“My wife and I had come to realize one of the chief difficulties of the family doctor — the constant drain upon the emotions. To stand helplessly while relentless organisms destroy a beautiful mother, a fine father, or a beloved child creates terrible emotional distress; and this feeling is increased by the necessity of suppression. That is why the average lifetime of family doctors is 55 years, most of them succumbing to functional impairment.”
How depressing is that? It was written in 1939 by Dr. Joseph A. Jerger. Today, we might say that he and his physician colleagues succumbed to a bad case of “burnout,” characterized by a loss of motivation, ideals, and hope. Untreated, it can lead to disengagement and even depression.
“Burnout is a gradual process that occurs over an extended period of time,” says Dr. Jeanne Segal. “It doesn’t happen overnight, but it can creep up on you if you’re not paying attention to the warning signals.”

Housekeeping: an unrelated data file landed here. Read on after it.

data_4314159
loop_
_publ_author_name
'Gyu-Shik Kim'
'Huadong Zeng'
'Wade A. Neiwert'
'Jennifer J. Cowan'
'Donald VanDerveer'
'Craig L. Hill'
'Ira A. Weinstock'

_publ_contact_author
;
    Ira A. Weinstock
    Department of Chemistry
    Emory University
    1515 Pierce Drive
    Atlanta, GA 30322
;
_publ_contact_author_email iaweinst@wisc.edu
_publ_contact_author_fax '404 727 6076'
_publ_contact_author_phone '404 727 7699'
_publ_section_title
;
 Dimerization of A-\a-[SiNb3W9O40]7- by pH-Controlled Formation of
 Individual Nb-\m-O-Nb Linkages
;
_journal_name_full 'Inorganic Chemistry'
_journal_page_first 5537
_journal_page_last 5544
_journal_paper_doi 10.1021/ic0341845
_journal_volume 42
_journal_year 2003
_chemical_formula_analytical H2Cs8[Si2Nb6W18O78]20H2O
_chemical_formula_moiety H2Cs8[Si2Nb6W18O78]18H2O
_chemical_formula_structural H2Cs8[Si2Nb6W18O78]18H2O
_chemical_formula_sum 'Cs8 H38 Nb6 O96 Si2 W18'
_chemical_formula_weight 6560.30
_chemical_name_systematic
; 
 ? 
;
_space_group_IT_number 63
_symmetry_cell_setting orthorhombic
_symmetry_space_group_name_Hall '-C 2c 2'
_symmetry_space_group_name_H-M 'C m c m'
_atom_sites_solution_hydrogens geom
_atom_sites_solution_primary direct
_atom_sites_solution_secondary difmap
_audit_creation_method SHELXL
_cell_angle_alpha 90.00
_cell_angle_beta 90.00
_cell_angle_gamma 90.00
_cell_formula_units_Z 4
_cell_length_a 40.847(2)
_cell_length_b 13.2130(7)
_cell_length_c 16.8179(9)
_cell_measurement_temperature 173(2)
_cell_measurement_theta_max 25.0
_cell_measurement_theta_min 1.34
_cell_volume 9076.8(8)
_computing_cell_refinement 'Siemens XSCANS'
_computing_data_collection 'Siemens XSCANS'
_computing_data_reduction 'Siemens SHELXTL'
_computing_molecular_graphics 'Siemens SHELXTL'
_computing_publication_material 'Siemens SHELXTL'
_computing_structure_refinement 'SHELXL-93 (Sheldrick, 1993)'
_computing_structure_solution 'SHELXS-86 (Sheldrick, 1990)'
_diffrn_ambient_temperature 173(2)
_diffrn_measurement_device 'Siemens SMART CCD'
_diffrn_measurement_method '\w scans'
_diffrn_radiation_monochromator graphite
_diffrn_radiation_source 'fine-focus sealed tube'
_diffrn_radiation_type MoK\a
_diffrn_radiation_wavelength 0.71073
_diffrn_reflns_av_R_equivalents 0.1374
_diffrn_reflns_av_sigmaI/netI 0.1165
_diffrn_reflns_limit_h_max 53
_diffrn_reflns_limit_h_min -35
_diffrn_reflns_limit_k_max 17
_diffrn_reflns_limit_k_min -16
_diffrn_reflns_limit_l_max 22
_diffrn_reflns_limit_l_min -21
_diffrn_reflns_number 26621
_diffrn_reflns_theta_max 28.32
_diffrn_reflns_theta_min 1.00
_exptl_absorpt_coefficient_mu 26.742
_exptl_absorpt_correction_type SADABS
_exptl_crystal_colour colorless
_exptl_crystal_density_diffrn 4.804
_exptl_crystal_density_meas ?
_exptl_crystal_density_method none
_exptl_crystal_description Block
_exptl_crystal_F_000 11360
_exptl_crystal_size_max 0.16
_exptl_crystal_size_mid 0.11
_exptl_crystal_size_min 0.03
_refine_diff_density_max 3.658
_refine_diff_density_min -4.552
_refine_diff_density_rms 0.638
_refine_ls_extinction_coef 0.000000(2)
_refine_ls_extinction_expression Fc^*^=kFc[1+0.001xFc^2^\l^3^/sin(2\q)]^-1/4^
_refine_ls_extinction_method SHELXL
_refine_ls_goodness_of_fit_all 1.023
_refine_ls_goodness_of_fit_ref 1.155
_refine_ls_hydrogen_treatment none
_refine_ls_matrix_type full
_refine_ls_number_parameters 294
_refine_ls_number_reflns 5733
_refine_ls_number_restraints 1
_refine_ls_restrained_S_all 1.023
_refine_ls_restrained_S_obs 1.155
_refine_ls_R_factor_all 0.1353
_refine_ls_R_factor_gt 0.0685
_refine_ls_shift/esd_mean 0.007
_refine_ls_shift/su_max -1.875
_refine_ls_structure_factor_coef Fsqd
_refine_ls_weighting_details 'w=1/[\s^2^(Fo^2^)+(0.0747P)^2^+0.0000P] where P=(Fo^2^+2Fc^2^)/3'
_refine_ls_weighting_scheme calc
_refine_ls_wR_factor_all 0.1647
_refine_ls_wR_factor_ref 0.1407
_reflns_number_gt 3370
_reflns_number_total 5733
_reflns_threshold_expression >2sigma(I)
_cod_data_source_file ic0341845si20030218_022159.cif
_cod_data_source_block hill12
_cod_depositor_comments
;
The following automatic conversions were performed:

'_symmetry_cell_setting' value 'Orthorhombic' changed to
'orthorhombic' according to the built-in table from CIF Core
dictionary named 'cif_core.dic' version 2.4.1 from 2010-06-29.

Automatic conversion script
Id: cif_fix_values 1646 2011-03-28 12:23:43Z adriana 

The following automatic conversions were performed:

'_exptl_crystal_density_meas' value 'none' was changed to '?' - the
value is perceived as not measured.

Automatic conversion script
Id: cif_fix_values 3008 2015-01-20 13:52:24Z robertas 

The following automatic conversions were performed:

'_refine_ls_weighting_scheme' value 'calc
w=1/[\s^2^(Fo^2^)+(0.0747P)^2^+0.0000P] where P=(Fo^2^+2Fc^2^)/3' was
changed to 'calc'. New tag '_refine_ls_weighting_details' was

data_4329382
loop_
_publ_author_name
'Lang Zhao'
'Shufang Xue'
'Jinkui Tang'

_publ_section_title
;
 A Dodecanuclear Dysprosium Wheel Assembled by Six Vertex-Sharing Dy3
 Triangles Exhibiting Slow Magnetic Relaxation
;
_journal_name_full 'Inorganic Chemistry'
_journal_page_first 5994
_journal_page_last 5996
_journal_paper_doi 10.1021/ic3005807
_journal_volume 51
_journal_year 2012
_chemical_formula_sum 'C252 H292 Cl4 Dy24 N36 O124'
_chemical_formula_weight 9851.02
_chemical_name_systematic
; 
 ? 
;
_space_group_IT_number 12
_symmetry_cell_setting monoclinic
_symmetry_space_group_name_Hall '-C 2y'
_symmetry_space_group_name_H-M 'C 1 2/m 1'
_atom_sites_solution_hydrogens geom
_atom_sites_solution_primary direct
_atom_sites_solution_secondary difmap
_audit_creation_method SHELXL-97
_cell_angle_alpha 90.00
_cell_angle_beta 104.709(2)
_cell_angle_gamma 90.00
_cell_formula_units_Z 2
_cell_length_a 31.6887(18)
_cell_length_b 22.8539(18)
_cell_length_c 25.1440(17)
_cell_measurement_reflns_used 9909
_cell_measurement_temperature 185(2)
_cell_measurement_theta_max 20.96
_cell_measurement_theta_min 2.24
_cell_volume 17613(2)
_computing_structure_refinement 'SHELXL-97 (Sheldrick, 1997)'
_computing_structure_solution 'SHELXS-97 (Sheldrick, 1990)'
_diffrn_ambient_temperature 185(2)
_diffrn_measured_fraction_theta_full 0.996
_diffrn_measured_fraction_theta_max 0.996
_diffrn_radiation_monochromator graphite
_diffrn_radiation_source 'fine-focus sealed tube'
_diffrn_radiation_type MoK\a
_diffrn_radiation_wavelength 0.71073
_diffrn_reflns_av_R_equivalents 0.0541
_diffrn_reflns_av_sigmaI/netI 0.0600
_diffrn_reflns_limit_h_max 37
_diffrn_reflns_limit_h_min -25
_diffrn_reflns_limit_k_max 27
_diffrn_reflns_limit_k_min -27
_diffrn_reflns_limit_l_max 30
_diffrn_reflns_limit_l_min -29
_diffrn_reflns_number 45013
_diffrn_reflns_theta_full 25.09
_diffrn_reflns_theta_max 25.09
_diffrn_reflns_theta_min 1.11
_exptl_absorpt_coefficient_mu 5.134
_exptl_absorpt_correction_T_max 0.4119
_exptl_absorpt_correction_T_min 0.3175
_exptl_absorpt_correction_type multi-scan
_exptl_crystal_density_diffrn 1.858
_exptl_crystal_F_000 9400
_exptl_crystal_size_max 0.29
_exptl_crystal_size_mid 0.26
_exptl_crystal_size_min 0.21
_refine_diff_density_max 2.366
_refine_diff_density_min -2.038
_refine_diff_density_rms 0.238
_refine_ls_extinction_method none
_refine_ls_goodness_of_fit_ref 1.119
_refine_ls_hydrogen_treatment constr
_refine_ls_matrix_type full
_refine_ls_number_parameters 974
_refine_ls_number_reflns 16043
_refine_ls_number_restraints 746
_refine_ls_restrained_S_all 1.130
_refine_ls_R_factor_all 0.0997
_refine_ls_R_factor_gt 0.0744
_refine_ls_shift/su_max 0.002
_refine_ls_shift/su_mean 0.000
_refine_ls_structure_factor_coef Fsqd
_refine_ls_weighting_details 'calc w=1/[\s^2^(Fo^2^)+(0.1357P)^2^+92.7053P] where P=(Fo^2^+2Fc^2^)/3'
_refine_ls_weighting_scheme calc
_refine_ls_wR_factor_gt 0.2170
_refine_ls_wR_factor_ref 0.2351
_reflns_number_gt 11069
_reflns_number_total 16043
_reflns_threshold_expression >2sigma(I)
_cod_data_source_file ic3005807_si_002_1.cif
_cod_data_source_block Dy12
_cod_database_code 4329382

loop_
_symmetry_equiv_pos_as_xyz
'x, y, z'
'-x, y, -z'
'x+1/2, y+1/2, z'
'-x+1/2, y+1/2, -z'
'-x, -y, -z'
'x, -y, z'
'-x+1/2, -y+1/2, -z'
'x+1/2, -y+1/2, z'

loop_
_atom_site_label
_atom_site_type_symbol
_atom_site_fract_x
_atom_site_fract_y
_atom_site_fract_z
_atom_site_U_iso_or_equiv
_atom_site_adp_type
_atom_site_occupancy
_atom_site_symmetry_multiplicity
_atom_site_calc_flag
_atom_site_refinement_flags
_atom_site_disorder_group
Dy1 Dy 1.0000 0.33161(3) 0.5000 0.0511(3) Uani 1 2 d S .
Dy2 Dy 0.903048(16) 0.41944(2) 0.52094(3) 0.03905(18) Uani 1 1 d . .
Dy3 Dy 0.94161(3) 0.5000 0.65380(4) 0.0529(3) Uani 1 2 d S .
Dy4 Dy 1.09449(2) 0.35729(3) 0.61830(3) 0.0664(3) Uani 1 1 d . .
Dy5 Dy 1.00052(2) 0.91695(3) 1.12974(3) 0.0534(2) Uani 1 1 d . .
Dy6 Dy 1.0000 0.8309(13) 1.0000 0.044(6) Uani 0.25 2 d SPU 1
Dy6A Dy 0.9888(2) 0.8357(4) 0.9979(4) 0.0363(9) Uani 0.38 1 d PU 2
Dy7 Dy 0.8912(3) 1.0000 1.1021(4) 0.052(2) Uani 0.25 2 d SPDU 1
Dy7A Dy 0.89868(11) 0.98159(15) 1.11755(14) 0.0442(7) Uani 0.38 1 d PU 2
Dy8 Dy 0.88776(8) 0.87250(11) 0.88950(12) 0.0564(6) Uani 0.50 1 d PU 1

Some signs and symptoms of impending burnout:
~ feeling of being trapped
~ sense of failure and self-doubt
~ decreased sense of accomplishment
~ withdrawal from responsibilities
~ taking out your frustrations on others
~ increasingly cynical and negative in outlook
~ use of alcohol and/or drugs to cope with daily living
Insidious as it may be, burnout can almost always be prevented or “cured.” Here are three tips from Dr. Segal:
1. Set boundaries. Don’t overextend yourself. Learn how to say “no” to requests on your time.
2. Take a daily break from technology. Set a time each day when you completely disconnect. Put away your iPad and stop checking email.
3. Nourish your creative side. Creativity is a powerful antidote to burnout. Try something new. Start a fun project, or resume a favorite hobby. Choose activities that have nothing to with work.
“As I learned through hard experience, the practice of medicine is a black hole that can absorb every moment you will give.” (M. Foster, M.D., Medical Economics, October 23, 1995).
The practice of medicine may be your calling and your very identity, but it doesn’t have to be your downfall.
Ken Teufel, M.D.